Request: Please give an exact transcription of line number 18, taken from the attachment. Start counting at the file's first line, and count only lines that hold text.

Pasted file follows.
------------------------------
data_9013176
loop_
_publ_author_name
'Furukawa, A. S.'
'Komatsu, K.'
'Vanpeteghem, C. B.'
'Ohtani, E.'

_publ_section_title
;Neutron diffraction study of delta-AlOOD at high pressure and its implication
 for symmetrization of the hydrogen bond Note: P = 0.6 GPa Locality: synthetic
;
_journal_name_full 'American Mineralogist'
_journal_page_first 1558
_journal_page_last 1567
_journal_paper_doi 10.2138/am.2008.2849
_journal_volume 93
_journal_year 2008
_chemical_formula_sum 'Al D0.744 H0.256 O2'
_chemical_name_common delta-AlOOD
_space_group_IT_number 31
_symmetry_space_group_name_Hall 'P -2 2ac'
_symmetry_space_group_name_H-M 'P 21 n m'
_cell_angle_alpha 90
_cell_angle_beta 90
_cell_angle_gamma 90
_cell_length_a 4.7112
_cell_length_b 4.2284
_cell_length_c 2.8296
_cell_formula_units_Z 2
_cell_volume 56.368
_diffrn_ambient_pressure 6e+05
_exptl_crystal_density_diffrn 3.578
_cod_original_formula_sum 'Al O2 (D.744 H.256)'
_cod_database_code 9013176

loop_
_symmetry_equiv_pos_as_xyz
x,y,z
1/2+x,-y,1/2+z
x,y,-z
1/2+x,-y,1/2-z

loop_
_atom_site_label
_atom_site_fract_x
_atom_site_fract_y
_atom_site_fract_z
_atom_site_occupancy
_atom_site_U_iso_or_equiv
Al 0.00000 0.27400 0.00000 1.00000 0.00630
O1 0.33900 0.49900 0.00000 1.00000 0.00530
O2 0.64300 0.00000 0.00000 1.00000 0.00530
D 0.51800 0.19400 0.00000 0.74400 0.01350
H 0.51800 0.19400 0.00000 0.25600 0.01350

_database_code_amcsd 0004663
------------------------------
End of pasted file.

_chemical_formula_sum 'Al D0.744 H0.256 O2'